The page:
More and more, people about to retire are craving access to educational opportunities to grow and keep fresh in their senior years, a need that can be met by living in a college town.
That’s one of the reasons why Lawrence was named one of the best places to retire by USA Today in 2007, and has appeared since on other similar lists.
Kansas University is catering to the educational interests of the growing local retiree population with offerings such as the Osher Lifelong Learning Institute. Director Jim Peters says the institute, located in KU’s continuing education building, is committed to providing education for those not pursuing degrees but seeking knowledge.
“When our students come to class, they bring 60 or 70 years of life experience with them and they want to share it,” Peters said. “They’re coming to that class because there is something about that class they want to know.”
Designed specifically for people older than 50, the classes offered by the Osher Institute cover topics many older people never had the chance to take during their youthful college careers.
“If they were in health care, they were taking all the sciences and never got to take those fun humanities or liberal arts classes,” Peters said, “or they were in Law or English and now they would like to take some of those science classes they never had to take when they were in school. So we try to offer a broad spectrum of disciplines.”
Topics such as opera, taught by Don Dagenais, a Kansas City real-estate attorney who doubles as an opera critic, or Arlington National Cemetery, taught by Peters, who wrote a book on the national burial grounds during his five years living in Washington, D.C. Even Lawrence Journal-World chief photographer Mike Yoder teaches a class on photography.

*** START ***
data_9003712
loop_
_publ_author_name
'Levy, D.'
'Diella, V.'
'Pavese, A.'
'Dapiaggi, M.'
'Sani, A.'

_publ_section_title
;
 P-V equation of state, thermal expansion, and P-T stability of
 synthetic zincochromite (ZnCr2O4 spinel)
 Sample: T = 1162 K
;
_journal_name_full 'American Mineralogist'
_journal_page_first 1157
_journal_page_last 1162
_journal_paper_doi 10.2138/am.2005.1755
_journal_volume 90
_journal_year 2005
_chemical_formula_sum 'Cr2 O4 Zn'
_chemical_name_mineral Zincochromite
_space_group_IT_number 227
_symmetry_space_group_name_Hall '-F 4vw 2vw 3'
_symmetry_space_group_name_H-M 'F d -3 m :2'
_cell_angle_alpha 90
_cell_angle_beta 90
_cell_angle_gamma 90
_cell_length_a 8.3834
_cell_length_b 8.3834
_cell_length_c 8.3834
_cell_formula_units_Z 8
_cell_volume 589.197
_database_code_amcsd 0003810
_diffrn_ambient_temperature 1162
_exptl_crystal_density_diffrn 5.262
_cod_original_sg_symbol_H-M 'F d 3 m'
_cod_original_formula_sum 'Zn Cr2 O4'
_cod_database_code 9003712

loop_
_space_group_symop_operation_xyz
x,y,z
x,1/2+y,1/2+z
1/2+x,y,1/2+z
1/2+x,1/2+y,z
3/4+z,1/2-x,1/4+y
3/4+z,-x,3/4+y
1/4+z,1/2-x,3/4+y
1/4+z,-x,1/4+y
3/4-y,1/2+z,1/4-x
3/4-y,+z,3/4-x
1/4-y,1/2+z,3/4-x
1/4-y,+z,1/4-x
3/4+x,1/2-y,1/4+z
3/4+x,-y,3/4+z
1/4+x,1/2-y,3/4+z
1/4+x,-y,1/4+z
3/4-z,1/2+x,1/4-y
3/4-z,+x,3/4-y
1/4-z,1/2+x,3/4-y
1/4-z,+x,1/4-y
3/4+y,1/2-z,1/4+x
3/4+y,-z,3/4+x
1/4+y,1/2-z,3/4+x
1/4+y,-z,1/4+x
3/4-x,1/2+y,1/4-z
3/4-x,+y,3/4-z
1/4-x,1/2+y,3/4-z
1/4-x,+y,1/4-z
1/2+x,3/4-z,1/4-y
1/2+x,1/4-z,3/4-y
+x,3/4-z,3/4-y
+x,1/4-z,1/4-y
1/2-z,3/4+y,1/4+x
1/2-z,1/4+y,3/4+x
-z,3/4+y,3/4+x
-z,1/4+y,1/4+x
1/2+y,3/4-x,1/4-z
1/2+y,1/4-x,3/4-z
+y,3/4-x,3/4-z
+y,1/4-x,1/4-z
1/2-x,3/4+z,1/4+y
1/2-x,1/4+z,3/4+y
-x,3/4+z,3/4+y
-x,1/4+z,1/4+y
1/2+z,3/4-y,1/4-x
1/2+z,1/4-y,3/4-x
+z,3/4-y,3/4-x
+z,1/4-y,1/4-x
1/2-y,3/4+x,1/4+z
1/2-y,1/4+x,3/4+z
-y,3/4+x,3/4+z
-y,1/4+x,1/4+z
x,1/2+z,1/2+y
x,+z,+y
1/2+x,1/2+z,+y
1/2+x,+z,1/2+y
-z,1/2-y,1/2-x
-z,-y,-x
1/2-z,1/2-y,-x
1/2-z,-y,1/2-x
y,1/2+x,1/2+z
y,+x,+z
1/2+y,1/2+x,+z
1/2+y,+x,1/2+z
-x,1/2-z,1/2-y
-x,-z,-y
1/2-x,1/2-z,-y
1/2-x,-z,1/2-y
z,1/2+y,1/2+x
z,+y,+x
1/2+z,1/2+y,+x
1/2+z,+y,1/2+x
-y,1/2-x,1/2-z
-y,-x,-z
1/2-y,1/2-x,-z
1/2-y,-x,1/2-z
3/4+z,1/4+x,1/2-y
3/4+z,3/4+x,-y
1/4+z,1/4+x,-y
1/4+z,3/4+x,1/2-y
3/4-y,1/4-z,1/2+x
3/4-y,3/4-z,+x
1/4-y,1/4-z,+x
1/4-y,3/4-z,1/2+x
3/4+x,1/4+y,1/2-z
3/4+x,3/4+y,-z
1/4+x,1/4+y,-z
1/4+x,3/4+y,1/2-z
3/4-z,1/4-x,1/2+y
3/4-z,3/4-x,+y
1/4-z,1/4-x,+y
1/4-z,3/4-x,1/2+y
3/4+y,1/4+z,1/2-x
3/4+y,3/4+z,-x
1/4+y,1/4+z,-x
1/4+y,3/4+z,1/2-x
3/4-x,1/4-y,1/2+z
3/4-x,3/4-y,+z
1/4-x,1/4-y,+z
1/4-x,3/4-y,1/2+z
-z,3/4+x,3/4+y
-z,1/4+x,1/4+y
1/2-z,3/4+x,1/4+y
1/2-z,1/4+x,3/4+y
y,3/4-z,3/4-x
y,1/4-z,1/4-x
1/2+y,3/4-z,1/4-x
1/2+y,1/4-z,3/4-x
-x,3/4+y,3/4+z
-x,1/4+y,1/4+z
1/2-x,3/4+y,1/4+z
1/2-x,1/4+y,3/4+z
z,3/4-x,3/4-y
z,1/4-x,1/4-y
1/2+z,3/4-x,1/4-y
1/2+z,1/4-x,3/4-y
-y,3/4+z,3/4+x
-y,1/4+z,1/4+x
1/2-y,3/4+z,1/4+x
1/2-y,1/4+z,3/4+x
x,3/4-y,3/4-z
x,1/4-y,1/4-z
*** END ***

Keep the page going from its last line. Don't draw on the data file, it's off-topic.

Each class is just six hours long, divided into three two-hour sessions, which Peters says is designed to cater to the lifestyle of retired learners.
“That is long enough for people to drill down on a concept but not so long that people have to commit to a whole semester of learning,” Peters said.
And at $50 for the first course and $25 for each additional course, Osher Institute classes also are cheaper than paying university tuition.
Peters says the broad range of topics reflects the high quality of professors who teach for the institute. KU faculty, retired professors and members of the community share their time and knowledge to teach classes throughout the academic year. Peters says that many professors find teaching at the Osher Institute to be refreshing.
“No offense to undergraduates, but it is a whole different audience when you are teaching seniors,” Peters said. “Seniors learn differently, they get involved differently and they are there because they want to be there – they’re not taking a mandatory class.”